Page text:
I-Team Consumer: Second opinion savings

Jason Knowles Image
Friday, September 5, 2014
I-Team Consumer: Second opinion savings
A condo owner on the city's North Side said questioning her building's management company was the right move- and saved money.

CHICAGO (WLS) -- A condo owner on the city's North Side said questioning her building's management company was the right move- and saved money.

If you live in a condominium building, you may wonder where all of your association dues go. Sometimes that money is used for upkeep or repairs, which many times need approval by the board. However, one condo resident tells the I-Team her persistence and questioning about a proposed job paid off.

"It was really frustrating," Hope Bertram said. She was questioning a plumbing estimate in her North Side condo. It would have cost about $5,000 for the work, which would have included tearing up her floors for the job, and another $1,000 to repaint. The money would have come from either a special assessment or the building's reserve fund.

When a condo manager of Wesley Realty informed her of the work, she pushed back, Bertram said.

"I, of course, have a lot of questions. They are going to rip my floor up. And, when it came right down to it he said, 'If you delay this you may have sewer water coming into your unit.' And I, of course, didn't want that. So he was kind of was pushy and trying to force me into not getting a second opinion that I wanted to get, and to just get going ahead with the work," Bertram said.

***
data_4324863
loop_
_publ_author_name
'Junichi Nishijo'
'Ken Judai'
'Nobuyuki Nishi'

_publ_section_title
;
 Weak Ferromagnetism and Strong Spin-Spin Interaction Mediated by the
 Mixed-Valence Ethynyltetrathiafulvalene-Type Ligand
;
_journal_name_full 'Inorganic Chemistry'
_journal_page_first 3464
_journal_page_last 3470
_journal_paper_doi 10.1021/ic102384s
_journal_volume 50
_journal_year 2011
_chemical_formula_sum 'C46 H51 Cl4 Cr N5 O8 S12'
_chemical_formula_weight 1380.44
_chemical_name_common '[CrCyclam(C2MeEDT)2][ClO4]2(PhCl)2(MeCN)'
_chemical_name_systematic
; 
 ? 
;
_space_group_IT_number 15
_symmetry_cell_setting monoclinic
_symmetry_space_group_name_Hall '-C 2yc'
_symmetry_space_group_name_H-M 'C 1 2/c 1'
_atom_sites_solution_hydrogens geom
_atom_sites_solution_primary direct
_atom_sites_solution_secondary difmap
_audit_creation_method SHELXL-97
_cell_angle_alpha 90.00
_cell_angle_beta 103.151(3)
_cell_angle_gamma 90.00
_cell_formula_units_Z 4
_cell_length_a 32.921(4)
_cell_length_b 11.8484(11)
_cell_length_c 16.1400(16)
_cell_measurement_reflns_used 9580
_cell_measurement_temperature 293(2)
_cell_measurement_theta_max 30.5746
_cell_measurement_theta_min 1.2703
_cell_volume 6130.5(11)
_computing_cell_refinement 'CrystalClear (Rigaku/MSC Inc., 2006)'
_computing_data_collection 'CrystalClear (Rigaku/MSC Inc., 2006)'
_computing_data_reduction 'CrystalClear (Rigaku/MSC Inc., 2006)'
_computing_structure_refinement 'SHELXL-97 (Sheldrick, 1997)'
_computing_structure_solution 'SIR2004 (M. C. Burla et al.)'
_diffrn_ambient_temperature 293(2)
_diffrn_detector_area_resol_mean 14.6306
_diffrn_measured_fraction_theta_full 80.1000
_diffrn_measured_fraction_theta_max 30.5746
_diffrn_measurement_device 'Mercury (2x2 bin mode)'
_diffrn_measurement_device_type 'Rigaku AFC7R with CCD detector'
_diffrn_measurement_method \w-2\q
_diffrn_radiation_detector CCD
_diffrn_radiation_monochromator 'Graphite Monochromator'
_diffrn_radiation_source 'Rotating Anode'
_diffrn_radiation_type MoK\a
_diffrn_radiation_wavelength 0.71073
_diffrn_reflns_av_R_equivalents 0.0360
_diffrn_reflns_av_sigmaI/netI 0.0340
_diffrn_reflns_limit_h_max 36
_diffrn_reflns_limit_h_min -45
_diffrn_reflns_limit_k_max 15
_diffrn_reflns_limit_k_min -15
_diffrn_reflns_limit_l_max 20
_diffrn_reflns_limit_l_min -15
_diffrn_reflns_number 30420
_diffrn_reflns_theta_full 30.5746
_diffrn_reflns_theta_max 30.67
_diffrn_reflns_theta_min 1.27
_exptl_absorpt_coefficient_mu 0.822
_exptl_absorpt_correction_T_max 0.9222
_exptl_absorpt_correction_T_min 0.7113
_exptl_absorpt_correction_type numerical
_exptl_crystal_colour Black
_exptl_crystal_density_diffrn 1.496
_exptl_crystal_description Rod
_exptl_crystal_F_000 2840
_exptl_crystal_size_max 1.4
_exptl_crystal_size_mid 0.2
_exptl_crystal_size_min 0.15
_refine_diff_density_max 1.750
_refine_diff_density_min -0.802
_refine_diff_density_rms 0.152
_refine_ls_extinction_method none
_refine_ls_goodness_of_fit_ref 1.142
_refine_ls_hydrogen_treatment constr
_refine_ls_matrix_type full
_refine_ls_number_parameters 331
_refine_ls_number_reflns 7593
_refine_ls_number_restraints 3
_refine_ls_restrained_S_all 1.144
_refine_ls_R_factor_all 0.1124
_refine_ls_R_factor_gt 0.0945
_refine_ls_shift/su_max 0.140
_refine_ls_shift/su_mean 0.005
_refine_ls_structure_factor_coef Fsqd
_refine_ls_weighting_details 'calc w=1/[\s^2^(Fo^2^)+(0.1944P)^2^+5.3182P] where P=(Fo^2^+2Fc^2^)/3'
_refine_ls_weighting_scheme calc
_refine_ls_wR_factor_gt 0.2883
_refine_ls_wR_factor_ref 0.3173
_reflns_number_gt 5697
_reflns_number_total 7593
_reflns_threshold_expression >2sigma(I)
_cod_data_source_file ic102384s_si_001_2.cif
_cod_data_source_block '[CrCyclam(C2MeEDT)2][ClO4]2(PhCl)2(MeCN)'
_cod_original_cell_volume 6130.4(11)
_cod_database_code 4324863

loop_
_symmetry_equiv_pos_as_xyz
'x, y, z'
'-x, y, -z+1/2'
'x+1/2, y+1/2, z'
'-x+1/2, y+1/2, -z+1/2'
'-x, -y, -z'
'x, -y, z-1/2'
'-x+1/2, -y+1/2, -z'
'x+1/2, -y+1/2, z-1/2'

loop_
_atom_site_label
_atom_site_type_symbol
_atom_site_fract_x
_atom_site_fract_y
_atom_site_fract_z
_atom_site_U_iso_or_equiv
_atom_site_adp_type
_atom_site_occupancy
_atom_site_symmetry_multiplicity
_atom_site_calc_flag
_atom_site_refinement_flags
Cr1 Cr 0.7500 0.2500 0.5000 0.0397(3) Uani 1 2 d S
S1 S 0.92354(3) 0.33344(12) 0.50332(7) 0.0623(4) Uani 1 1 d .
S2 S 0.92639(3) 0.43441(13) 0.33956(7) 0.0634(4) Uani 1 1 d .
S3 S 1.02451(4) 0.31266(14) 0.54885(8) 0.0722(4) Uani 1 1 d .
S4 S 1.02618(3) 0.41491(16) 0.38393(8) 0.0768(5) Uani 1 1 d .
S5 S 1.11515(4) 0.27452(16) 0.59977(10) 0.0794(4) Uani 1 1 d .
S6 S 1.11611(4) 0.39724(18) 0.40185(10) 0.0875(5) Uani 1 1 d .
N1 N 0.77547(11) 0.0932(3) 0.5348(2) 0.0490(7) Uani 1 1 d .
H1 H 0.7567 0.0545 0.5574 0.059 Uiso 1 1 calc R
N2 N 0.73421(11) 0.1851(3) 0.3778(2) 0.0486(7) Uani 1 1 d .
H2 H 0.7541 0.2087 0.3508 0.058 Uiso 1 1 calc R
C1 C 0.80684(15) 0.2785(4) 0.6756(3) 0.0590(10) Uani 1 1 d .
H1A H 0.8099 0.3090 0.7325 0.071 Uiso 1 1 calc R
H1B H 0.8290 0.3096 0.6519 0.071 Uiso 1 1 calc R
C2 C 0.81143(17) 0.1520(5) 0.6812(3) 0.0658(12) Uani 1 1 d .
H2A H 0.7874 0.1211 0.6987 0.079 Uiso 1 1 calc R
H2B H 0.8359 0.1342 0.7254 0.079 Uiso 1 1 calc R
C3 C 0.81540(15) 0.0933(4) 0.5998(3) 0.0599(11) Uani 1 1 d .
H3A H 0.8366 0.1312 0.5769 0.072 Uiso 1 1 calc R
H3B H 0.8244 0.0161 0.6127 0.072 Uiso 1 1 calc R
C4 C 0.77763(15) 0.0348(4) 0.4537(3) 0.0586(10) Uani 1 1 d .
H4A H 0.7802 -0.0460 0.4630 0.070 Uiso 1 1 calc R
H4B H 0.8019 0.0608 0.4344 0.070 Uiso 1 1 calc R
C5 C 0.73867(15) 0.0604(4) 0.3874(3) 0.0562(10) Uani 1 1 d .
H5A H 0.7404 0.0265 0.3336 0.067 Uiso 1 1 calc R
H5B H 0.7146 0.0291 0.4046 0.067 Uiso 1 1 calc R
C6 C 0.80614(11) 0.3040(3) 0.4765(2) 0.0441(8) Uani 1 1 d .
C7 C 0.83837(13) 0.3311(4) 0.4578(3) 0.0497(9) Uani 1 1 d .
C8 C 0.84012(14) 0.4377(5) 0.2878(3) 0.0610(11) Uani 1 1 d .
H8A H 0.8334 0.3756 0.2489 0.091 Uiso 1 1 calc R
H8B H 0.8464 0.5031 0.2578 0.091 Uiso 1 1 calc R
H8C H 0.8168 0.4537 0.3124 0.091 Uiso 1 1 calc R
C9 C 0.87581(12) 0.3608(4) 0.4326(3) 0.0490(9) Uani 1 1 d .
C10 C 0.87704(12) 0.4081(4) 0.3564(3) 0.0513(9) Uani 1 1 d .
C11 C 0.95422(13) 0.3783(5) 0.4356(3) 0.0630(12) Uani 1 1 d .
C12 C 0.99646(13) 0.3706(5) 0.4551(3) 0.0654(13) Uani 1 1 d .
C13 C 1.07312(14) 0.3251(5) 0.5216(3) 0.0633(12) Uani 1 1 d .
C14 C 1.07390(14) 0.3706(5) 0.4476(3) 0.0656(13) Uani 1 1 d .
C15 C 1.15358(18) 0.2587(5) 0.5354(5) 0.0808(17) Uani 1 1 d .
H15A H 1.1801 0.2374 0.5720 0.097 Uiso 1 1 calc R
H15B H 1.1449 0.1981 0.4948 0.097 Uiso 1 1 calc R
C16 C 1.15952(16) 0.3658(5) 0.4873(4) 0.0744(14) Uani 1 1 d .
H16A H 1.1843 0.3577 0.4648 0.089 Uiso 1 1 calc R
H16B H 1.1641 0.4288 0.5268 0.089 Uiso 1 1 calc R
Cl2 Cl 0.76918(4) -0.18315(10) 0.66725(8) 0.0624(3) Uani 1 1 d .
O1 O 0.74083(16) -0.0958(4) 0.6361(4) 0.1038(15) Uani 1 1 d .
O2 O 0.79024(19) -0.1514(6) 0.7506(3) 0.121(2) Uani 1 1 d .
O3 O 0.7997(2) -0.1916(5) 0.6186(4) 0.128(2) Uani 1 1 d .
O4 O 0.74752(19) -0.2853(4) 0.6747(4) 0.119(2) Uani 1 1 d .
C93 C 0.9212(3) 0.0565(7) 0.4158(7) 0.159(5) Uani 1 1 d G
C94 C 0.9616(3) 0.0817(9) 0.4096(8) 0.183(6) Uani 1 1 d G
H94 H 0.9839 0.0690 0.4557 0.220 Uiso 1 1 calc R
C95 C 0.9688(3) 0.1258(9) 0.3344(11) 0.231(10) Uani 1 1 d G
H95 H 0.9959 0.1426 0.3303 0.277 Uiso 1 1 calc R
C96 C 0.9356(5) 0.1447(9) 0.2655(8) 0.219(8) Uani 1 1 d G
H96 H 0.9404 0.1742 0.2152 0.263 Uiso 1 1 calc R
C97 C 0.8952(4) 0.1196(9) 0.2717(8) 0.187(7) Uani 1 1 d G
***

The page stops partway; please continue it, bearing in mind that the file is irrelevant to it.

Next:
In the first estimate, plumbers said the broken sewer line, which goes to an outside catch basin, needed to be repaired with a "new clay pipe." But another company found in the second estimate that the "line has been abandoned." The second plumber said the pipe is not in use and work is not needed.

"And now actually this really isn't considered a catch basin now because it doesn't trap any debris," Joe Piccioli, of Power Plumbers, said.

Piccioli showed the I-Team the area in question and explained why he believes the first estimate was unnecessary. He said no waste from Bertram's unit enters that catch basin.

" We went inside to the kitchen sink and we determined the line is tied into the main sewer, not to the sink line sewer. Therefore there is no reason to do any work to it," Piccioli said.

In an email, the property manager of Wesley Realty said " The Board discussed the sewer line issue at an open board meeting.... Hope mentioned she wanted a second opinion as well since her unit was going to be greatly impacted. At the meeting, the Board directed me to get a second opinion."

The manager also said he cancelled the work order and then filed a BBB complaint against the first company, Vanderbosh Plumbing.

Vanderbosh said it is responding to the complaint and showed the I-Team video they took of the cracked sewage pipe. They say their estimate was also addressing potential concerns in other apartments, and that even though the sewage line doesn't need to be replaced, they say it's not properly capped.

In a statement, Vanderbosh wrote, "We stand by the proposed work... We also stand by the fact that an open sewer (pipe) below a garden unit and a building is also a building code violation a well as a defect with the garden unit itself."

The city says it would have to look to know if that's true.

Piccioli, who gave the second opinion, says an uncapped pipe in a rehabbed unit like that one is common. Experts say in a situation like this, homeowners should get a third opinion.

Vanderbosh, which gave that first estimate, also tells the I-Team it never put any pressure on the condo association to get any work done right away. It, too, says consumers should shop around.